Last Sunday’s NFL games got me thinking about what I would like to serve at my upcoming football party and my first thoughts were centered on mini BBQ pork sandwiches with horseradish coleslaw.
The problem with winter weather is that it doesn’t make it very fun to go outside and BBQ. I could cook the pork in the oven, but the smoke-filled flavor the meat gets from the wood smoking is really one of the best things about the dish. To resolve this issue, I have decided to share with you a fabulous method for smoking meats indoors. The process is called “pan smoking,” anyone can do it and you don’t need any special equipment, just what I have listed below.
Pan Smoked Pulled Pork
How often have you heard the term “pulled pork” and wondered what it was? More often than not when a BBQ restaurant or a home BBQ fan says, “pulled pork,” they are talking about meat that comes from the pork shoulder. Sometimes it’s called “butt roast” because it used to come from the shank area or butt end of the pig; pork shoulders are now the accepted product to use when making pulled pork. The shoulder is rubbed with spices and (hence the term, “dry rub”) cooked very slowly at low temperatures until the meat literally falls off the bone. The term “pulled” comes from the fact that after cooking, one pulls the meat from the bone.
Since it takes some time to cook, you might want to start in the morning.
For the Dry Rub:
- 2 tablespoons Kosher salt
- ¼ cup brown sugar
- 2 tablespoons ground cumin
- 4 tablespoons chili powder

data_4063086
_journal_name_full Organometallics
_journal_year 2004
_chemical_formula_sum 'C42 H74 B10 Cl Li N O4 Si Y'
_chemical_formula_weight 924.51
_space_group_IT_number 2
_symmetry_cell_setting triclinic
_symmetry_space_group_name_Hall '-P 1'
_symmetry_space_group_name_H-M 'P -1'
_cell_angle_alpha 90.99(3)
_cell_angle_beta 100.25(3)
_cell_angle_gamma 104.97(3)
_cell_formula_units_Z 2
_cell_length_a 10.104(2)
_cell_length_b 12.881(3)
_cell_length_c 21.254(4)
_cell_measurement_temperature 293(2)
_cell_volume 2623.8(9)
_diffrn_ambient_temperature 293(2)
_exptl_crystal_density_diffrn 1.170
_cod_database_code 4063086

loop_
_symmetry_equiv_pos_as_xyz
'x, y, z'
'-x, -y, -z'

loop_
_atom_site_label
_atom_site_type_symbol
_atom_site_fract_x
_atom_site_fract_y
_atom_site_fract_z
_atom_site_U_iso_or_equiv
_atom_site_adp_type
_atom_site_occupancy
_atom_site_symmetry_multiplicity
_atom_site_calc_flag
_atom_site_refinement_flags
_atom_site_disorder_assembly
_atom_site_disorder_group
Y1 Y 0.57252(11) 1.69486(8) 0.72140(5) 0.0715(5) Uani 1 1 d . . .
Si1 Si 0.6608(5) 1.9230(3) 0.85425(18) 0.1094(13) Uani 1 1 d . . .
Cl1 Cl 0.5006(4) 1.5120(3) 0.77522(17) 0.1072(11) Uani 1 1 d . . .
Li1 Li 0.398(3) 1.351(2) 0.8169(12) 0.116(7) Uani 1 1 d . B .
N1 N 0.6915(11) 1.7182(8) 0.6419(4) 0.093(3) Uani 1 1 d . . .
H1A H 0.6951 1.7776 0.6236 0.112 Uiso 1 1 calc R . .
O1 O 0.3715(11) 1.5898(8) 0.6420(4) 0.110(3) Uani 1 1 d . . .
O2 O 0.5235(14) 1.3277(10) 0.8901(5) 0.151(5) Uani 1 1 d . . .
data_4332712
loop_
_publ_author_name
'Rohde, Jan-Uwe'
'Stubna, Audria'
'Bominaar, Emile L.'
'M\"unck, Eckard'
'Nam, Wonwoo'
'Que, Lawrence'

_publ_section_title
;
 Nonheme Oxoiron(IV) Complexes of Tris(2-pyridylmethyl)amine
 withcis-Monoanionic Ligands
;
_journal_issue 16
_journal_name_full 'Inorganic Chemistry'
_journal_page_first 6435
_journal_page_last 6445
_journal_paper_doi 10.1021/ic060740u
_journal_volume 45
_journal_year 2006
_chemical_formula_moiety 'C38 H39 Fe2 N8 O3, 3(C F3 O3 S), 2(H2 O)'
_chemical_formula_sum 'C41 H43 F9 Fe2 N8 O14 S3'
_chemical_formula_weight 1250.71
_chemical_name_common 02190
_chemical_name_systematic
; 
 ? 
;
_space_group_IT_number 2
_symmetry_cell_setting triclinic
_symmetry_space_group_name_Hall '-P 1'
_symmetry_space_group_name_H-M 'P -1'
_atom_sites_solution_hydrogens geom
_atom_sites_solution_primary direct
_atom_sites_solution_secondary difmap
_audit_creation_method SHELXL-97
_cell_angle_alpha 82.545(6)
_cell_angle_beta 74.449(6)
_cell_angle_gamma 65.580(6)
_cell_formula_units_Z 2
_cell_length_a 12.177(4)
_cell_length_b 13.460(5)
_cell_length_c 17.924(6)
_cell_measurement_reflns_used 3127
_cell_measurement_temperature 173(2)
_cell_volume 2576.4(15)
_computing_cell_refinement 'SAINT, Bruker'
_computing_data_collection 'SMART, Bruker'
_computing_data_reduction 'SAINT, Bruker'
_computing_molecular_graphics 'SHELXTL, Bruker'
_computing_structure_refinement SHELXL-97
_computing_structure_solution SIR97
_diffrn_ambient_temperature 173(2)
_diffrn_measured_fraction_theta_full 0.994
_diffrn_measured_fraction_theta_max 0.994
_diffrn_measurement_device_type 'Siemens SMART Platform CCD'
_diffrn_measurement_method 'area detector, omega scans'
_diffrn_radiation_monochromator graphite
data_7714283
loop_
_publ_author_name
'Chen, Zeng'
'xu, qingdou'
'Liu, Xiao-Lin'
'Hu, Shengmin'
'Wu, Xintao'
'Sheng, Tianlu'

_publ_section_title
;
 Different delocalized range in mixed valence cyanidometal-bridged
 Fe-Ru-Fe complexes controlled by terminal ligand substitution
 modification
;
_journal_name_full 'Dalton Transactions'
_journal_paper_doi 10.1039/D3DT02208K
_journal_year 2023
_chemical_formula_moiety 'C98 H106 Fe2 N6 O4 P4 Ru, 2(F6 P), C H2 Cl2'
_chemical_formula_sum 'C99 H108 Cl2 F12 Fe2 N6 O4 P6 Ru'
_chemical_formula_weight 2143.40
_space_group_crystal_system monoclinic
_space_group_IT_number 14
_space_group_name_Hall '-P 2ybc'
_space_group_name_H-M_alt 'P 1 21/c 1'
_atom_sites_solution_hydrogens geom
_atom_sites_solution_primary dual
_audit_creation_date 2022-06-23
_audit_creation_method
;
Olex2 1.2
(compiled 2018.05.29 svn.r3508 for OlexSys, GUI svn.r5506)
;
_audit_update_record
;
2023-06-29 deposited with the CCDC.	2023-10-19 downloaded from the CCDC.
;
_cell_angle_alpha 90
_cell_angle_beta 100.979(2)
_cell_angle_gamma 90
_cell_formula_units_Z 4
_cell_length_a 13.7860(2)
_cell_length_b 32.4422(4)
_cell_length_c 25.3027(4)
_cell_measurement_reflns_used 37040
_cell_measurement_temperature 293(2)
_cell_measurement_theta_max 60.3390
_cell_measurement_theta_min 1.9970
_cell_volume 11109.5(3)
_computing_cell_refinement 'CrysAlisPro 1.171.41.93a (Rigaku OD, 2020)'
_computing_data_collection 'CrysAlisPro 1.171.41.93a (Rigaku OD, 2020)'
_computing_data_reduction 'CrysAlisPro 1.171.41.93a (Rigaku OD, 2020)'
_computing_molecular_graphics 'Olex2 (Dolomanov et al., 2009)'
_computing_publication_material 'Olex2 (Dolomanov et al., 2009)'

- 1 tablespoon garlic powder
- 1 tablespoon onion powder
- 2 tablespoons freshly ground or coarse black pepper
- 1 teaspoon cayenne pepper (more or less depending on your preference for heat)
- 2 tablespoons paprika
- 1 teaspoon ground clove
Combine all ingredients in a small bowl and mix well.
For the Roast:
- 1 pork shoulder
- One, 2-inch deep foil-roasting pan (available at most stores)
- One, 4-inch deep foil-roasting pan that is the same length and width of the 2-inch pan (available at most stores)
- Wood chips for smoking (I like mesquite chips, available at most stores)
- BBQ sauce
To cook the pork, remove the shoulder from packaging and pat dry with a paper towel. You might want to do the next step over some newspaper or a big cutting board as it gets a bit messy! I recommend wearing latex gloves as well to protect your hands from the spices that always seem to find a way into my eye! Rub a generous amount of the prepared dry rub into the surface of the roast. Take care to completely cover the meat with the dry rub. It shouldn’t be thick on the roast, just evenly coated all over. You are now ready to cook the roast.
With a pair of sharp scissors, screwdriver, or knife, poke 12 to 15 ¼-inch diameter holes in the bottom of the 2-inch pan. Place 2 cups or so of the wood chips in the bottom of the 4-inch pan. Place rubbed pork shoulder in 2-inch pan (the one with the holes) and set the 2-inch pan over the wood chips in the 4-inch pan. Cover VERY tightly with foil, making sure that you crimp the foil on the sides of the deeper pan. I cover the pan with a long piece of foil down the length of the pan, and then cover again with two shorter pieces across the width. You are trying to create an airtight seal. This is the key to this process. If you do not get an airtight seal, you risk either a kitchen full of smoke or setting the chips on fire and burning the roast so let me say again, the seal MUST BE AIR TIGHT! You get the picture.